By Hristo Valev

Affective disorders are psychiatric disorders, also called mood disorders, which are characterized by sudden mood swings, which can last from a few weeks to months. People affected will usually experience at least one episode in their lifetime. Currently there is no cure for affective disorders, with patients having to rely on medication and different management therapies.

Roughly 9,5% of the population in the US has been diagnosed with a mood disorder.[6] Those include depression, bipolar disorder and anxiety disorder. Slightly more than 4% of the world population is diagnosed with depression.[5] Statistics state that 30%-40% of adults will experience at least one major depressive episode in their lifetimes, whether they are diagnosed with it or not.[2]

The tendency is for an increase of affective disorders in the population over the next years. It is of utmost importance for progress to be made in effective treatment and management in order to combat this rising challenge to health institutions. However, little is known to the wide public of the direct and indirect social and economic costs associated with those disorders.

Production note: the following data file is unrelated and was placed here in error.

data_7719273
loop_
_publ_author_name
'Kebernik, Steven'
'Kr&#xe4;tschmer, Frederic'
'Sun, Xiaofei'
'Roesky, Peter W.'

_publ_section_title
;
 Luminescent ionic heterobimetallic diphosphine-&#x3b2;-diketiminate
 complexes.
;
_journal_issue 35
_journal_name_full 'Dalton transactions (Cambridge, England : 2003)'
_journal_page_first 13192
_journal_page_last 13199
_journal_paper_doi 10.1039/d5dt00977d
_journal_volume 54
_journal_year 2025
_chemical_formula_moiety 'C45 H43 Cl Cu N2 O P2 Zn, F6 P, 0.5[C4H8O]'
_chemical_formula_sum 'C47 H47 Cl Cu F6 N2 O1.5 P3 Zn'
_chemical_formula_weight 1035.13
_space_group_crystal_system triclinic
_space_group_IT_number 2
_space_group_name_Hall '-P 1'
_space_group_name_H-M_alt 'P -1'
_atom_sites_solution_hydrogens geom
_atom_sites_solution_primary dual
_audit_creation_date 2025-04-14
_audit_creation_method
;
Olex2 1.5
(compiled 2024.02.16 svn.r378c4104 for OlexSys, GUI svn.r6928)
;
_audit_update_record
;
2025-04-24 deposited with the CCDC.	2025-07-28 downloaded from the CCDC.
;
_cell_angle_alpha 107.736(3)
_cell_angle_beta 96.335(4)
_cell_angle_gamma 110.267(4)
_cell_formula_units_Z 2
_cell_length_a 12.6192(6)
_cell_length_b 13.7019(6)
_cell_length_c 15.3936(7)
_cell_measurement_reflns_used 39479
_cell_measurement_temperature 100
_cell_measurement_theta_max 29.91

Economic costs

According to the World Health Organization (WHO) the cost of mental illnesses is $2.5 trillion and projected to rise to $6 trillion in 2030.[1] This cost can be broken down in medication, medical staff costs and hospital care, where two thirds of those are attributed to productivity loss due to disability. Productivity is also affected even when people suffer from a mild depression, but still go about their day. Studies show that up to 5.6 hours are lost per week by people suffering from depression.[12] The biggest health-care related costs are attributed to hospitalizations.

During a depressive episode the usual length stay of inpatients with a primary diagnosis of depression is 6.6 days compared to 5 days for those hospitalized for other reasons.[3] People suffering from the bipolar disorder, when hospitalized, stay on average 32.4 days in hospitals when experiencing an episode.[4] In comparison the costs for providing medication for managing affective disorders are negligible.

Social costs

The social costs of suffering from a mental disorder are often unseen and are a by-product of the cultural and social environment.